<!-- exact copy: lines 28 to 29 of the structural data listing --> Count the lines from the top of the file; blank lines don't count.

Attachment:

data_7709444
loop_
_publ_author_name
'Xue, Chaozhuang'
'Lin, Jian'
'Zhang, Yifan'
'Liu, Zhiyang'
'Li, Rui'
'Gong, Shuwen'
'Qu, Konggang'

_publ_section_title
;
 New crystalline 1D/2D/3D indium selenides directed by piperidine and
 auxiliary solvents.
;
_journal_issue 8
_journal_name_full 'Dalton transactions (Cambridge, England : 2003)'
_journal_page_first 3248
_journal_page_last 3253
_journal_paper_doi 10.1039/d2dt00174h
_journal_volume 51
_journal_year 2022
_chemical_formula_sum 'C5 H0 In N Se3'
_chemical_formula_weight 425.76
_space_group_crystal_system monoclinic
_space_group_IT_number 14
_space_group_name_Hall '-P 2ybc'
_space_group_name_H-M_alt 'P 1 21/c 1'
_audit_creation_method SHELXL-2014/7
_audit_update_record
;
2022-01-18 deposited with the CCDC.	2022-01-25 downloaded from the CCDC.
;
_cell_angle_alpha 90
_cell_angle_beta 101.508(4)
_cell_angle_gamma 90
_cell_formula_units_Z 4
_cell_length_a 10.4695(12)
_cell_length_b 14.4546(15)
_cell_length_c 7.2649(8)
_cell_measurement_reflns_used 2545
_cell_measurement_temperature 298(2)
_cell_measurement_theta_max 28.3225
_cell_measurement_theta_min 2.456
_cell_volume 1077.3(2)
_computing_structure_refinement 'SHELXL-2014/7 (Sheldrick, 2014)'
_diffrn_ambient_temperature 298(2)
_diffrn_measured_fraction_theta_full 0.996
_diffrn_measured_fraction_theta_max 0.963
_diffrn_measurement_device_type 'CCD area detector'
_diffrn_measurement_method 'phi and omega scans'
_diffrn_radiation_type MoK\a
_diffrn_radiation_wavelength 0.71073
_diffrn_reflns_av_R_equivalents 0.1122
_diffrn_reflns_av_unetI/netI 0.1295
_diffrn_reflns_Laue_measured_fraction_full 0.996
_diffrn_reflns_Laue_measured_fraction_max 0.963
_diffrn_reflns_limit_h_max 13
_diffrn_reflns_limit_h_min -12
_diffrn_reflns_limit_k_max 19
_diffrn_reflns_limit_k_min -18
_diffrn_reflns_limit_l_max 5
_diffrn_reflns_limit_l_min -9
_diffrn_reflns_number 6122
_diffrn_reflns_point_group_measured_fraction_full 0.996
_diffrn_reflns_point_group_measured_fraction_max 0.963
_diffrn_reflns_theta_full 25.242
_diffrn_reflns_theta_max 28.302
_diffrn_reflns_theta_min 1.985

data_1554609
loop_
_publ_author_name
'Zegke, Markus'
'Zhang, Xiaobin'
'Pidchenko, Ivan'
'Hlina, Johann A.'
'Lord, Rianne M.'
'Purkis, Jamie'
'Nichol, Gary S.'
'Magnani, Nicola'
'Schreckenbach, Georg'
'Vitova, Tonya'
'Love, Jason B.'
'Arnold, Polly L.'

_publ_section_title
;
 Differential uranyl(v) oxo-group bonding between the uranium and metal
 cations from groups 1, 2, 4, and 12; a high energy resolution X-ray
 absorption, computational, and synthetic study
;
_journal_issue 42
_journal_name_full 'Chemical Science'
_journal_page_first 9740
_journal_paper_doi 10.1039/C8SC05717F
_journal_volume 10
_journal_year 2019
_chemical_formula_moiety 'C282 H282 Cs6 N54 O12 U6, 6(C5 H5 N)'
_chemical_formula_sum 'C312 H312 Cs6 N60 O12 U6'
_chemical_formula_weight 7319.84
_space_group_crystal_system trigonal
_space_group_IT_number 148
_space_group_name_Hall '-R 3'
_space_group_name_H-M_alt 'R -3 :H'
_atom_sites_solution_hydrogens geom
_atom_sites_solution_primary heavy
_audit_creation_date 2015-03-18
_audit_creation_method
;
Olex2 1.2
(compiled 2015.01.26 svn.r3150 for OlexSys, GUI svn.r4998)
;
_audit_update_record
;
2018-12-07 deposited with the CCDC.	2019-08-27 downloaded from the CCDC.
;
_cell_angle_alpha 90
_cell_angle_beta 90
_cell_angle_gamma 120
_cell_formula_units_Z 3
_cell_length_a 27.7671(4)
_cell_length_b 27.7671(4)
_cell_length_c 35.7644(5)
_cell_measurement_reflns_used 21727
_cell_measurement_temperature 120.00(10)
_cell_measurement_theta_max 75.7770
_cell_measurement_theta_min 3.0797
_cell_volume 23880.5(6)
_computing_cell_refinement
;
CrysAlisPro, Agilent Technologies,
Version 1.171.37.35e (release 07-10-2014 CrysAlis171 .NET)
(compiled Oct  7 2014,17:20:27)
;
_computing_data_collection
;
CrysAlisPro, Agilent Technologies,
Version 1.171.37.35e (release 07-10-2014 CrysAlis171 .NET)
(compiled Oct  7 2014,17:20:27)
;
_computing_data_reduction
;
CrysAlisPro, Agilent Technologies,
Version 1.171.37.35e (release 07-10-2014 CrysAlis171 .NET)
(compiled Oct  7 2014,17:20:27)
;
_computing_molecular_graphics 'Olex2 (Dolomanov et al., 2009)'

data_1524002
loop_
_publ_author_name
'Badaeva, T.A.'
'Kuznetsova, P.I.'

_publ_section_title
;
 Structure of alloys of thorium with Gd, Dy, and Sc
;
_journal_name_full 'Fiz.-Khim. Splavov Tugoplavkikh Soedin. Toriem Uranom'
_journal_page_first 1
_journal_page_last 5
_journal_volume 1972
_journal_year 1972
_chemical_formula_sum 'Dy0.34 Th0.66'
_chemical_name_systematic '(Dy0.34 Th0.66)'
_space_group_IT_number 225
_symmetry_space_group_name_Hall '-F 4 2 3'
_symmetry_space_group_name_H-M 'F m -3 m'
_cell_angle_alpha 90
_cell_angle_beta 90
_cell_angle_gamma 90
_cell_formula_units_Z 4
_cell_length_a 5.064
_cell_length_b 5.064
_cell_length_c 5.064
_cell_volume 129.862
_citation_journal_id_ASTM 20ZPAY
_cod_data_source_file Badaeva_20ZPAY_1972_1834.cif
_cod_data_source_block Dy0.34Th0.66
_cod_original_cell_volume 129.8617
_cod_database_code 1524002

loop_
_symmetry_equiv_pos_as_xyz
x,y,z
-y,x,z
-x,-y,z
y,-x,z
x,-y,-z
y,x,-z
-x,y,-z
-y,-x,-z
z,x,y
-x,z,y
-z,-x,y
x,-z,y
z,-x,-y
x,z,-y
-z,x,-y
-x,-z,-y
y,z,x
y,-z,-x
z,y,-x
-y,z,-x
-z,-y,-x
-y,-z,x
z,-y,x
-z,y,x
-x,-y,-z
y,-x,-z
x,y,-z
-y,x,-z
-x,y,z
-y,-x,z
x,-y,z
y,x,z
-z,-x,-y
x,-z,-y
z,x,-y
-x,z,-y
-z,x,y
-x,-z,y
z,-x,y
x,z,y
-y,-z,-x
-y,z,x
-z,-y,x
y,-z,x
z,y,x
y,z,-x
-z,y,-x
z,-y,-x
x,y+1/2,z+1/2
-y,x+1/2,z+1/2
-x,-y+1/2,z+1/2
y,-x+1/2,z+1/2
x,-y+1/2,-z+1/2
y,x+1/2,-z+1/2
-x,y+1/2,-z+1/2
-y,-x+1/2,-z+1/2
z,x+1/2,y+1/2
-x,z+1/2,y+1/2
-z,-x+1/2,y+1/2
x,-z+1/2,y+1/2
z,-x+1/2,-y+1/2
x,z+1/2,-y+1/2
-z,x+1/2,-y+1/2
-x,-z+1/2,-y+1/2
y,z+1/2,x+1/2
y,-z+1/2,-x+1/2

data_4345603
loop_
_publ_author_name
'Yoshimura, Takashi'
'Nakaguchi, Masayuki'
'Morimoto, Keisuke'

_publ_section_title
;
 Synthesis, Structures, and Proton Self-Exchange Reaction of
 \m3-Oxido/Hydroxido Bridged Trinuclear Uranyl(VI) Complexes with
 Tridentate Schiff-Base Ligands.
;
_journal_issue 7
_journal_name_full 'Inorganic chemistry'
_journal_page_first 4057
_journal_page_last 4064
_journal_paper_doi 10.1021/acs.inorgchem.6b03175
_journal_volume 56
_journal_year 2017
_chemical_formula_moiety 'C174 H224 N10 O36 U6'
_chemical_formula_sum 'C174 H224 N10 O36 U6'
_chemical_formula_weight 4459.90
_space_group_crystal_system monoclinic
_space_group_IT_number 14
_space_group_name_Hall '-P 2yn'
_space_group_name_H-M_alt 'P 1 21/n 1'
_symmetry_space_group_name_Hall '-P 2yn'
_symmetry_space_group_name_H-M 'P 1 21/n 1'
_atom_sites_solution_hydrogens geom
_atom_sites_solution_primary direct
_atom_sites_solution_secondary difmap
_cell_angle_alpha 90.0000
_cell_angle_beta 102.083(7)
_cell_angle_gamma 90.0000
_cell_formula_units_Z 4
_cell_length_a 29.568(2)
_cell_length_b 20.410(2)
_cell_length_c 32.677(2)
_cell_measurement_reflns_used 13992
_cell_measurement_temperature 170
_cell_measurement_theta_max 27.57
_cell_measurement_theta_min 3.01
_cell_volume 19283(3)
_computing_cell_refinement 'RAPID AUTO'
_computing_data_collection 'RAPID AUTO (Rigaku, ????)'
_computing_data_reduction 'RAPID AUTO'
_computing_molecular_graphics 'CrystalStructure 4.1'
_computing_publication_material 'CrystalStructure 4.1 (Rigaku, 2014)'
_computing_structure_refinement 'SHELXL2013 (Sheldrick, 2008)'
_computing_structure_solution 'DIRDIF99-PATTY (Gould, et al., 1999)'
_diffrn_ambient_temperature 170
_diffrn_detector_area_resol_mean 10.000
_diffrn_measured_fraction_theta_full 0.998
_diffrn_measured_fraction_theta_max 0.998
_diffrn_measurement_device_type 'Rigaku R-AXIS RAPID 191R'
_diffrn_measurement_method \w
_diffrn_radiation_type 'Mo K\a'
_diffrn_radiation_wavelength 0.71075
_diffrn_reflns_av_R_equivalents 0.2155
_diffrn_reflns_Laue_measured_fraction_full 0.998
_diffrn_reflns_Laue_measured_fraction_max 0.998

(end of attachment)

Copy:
_space_group_name_H-M_alt 'P 1 21/c 1'
_audit_creation_method SHELXL-2014/7